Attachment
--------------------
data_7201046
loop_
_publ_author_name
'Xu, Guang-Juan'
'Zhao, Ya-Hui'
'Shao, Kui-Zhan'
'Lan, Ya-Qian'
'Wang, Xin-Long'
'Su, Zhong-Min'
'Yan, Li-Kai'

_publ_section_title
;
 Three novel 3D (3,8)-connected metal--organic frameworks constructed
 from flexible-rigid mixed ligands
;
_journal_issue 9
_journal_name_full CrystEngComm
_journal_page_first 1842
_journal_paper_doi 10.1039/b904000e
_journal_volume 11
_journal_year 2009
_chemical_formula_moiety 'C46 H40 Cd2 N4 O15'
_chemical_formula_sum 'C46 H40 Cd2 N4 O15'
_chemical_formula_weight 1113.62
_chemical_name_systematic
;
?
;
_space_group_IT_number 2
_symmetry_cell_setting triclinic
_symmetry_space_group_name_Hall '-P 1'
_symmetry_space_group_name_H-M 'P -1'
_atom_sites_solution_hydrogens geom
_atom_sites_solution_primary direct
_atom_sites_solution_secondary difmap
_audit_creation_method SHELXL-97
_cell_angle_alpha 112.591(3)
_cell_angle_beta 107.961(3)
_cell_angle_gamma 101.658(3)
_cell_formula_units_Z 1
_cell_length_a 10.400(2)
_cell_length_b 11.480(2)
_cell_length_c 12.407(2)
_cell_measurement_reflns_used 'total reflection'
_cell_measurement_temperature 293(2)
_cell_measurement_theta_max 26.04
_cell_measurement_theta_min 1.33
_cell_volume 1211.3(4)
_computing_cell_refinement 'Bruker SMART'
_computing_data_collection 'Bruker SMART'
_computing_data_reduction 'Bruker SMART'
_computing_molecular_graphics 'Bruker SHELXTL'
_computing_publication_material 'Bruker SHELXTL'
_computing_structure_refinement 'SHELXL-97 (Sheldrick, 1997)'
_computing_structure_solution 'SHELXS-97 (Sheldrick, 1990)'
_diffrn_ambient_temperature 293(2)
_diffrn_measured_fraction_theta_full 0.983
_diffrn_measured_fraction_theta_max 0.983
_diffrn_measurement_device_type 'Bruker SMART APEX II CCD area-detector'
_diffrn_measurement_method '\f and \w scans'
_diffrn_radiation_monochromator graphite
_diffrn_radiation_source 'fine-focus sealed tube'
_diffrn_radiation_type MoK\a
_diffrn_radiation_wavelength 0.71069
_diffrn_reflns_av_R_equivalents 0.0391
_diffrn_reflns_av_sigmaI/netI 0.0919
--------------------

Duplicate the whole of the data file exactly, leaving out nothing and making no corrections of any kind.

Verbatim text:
data_7201046
loop_
_publ_author_name
'Xu, Guang-Juan'
'Zhao, Ya-Hui'
'Shao, Kui-Zhan'
'Lan, Ya-Qian'
'Wang, Xin-Long'
'Su, Zhong-Min'
'Yan, Li-Kai'

_publ_section_title
;
 Three novel 3D (3,8)-connected metal--organic frameworks constructed
 from flexible-rigid mixed ligands
;
_journal_issue 9
_journal_name_full CrystEngComm
_journal_page_first 1842
_journal_paper_doi 10.1039/b904000e
_journal_volume 11
_journal_year 2009
_chemical_formula_moiety 'C46 H40 Cd2 N4 O15'
_chemical_formula_sum 'C46 H40 Cd2 N4 O15'
_chemical_formula_weight 1113.62
_chemical_name_systematic
;
?
;
_space_group_IT_number 2
_symmetry_cell_setting triclinic
_symmetry_space_group_name_Hall '-P 1'
_symmetry_space_group_name_H-M 'P -1'
_atom_sites_solution_hydrogens geom
_atom_sites_solution_primary direct
_atom_sites_solution_secondary difmap
_audit_creation_method SHELXL-97
_cell_angle_alpha 112.591(3)
_cell_angle_beta 107.961(3)
_cell_angle_gamma 101.658(3)
_cell_formula_units_Z 1
_cell_length_a 10.400(2)
_cell_length_b 11.480(2)
_cell_length_c 12.407(2)
_cell_measurement_reflns_used 'total reflection'
_cell_measurement_temperature 293(2)
_cell_measurement_theta_max 26.04
_cell_measurement_theta_min 1.33
_cell_volume 1211.3(4)
_computing_cell_refinement 'Bruker SMART'
_computing_data_collection 'Bruker SMART'
_computing_data_reduction 'Bruker SMART'
_computing_molecular_graphics 'Bruker SHELXTL'
_computing_publication_material 'Bruker SHELXTL'
_computing_structure_refinement 'SHELXL-97 (Sheldrick, 1997)'
_computing_structure_solution 'SHELXS-97 (Sheldrick, 1990)'
_diffrn_ambient_temperature 293(2)
_diffrn_measured_fraction_theta_full 0.983
_diffrn_measured_fraction_theta_max 0.983
_diffrn_measurement_device_type 'Bruker SMART APEX II CCD area-detector'
_diffrn_measurement_method '\f and \w scans'
_diffrn_radiation_monochromator graphite
_diffrn_radiation_source 'fine-focus sealed tube'
_diffrn_radiation_type MoK\a
_diffrn_radiation_wavelength 0.71069
_diffrn_reflns_av_R_equivalents 0.0391
_diffrn_reflns_av_sigmaI/netI 0.0919